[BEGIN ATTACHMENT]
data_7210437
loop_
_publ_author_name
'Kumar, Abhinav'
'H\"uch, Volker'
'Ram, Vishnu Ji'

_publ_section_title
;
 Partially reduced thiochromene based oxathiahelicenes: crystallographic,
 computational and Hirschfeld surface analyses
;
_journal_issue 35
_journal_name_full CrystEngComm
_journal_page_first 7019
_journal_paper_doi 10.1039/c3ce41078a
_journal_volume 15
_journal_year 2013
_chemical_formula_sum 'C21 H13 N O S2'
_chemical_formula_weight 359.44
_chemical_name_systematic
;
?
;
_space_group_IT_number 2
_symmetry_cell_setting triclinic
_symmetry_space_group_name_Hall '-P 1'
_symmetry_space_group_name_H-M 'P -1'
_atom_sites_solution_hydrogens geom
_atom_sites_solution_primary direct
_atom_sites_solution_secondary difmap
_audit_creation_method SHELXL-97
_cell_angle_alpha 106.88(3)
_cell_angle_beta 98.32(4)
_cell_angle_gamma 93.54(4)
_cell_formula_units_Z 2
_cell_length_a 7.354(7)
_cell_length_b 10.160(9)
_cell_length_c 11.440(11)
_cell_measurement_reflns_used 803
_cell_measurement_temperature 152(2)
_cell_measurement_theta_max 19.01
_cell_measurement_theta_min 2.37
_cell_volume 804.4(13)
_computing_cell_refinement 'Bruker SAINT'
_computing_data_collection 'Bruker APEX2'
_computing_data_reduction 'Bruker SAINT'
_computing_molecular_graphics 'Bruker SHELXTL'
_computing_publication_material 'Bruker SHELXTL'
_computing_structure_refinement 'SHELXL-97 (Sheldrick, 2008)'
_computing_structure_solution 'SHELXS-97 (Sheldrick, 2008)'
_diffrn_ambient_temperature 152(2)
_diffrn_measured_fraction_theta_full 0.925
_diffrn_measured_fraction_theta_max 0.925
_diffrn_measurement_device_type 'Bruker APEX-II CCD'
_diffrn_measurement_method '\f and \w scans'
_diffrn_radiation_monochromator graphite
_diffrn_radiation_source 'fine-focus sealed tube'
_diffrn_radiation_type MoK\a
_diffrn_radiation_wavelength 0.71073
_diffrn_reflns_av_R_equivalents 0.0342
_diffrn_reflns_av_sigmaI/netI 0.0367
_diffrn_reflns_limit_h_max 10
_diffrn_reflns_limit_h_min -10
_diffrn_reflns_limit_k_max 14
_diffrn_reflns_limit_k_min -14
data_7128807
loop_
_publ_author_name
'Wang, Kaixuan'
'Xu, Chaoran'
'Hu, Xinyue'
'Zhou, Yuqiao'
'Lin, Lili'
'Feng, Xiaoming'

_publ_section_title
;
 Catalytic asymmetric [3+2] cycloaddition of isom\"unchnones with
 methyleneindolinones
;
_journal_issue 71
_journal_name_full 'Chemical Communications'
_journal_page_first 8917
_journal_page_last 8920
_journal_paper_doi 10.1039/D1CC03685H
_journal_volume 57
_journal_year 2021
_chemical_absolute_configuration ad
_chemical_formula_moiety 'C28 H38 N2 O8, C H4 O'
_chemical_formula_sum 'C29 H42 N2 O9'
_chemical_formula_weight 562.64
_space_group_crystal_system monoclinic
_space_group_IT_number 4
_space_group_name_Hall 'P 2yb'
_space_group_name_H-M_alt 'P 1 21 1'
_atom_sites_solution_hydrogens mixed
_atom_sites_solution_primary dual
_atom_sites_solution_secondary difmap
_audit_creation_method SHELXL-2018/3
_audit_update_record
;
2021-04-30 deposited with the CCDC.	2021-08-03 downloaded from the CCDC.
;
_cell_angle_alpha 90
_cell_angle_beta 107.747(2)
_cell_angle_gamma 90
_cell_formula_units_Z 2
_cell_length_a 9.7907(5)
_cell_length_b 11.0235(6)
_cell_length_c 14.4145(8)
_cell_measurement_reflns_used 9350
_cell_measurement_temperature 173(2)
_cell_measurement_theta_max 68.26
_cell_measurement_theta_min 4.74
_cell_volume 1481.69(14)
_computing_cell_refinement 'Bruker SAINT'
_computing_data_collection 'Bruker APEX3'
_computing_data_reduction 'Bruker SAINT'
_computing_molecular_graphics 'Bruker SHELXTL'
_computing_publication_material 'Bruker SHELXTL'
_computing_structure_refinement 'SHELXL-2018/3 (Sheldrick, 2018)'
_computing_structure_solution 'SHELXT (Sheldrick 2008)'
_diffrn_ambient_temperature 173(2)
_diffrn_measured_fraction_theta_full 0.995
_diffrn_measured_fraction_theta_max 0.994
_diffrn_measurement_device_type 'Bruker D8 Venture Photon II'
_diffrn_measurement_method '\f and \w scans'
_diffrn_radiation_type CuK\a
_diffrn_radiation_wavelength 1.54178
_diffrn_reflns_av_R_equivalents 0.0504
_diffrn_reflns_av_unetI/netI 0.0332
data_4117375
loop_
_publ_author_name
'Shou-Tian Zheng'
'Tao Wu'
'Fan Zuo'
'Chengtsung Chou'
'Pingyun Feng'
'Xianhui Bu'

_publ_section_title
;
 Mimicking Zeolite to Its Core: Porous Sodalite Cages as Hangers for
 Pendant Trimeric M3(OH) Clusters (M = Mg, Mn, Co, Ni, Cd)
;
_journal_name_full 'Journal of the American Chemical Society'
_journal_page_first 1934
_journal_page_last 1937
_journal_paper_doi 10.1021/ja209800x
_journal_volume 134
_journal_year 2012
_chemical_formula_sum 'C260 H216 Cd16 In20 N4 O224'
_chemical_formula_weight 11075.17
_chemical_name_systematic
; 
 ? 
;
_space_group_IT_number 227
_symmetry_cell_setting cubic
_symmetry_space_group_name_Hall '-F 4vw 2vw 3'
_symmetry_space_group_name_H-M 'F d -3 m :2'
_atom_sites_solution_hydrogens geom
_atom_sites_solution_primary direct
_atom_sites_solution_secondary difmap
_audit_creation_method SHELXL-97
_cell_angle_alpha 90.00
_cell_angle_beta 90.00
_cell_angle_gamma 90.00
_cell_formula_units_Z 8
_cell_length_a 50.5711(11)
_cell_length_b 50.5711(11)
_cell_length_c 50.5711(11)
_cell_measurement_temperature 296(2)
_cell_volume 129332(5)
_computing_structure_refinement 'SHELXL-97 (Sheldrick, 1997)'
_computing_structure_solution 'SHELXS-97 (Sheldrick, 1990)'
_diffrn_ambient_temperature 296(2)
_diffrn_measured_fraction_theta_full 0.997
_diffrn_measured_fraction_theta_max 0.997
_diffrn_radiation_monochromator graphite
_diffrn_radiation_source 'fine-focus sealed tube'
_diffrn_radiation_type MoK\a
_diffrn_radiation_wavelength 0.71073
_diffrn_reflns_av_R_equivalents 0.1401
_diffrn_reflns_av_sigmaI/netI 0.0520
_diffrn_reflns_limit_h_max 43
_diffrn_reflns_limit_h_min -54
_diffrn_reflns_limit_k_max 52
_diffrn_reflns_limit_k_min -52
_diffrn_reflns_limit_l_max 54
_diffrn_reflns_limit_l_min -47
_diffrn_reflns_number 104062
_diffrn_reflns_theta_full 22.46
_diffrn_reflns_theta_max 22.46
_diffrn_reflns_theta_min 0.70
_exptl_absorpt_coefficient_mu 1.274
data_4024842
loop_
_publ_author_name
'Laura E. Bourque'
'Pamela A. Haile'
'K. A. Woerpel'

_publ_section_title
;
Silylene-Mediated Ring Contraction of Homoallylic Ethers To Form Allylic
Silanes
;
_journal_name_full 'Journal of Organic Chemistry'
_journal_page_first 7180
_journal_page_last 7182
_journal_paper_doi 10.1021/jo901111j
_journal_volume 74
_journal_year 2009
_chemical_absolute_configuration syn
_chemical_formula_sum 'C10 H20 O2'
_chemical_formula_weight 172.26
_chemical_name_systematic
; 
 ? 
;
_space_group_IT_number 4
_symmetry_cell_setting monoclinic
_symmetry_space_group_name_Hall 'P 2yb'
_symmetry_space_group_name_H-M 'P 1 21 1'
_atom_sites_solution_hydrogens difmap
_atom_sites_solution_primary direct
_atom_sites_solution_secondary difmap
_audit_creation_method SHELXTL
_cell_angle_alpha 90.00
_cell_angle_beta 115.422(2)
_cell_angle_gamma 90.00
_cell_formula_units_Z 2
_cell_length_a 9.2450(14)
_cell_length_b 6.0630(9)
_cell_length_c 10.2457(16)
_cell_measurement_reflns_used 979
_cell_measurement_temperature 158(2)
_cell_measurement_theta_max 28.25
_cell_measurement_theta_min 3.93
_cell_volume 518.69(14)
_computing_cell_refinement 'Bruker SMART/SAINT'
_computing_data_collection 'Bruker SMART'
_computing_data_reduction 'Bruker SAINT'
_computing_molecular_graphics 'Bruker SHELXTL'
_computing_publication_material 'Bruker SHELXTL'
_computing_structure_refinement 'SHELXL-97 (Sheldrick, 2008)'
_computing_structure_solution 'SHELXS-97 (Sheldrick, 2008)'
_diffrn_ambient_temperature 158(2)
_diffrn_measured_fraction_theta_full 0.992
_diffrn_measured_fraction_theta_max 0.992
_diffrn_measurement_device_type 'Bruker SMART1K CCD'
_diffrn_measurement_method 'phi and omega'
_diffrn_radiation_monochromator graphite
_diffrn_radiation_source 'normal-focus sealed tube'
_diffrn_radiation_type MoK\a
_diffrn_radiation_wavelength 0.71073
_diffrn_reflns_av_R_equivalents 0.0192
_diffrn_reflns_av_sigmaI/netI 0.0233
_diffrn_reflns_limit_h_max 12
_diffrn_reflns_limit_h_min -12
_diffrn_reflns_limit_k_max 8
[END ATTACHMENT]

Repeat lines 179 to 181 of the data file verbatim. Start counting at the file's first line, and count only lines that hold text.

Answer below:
_diffrn_radiation_monochromator graphite
_diffrn_radiation_source 'fine-focus sealed tube'
_diffrn_radiation_type MoK\a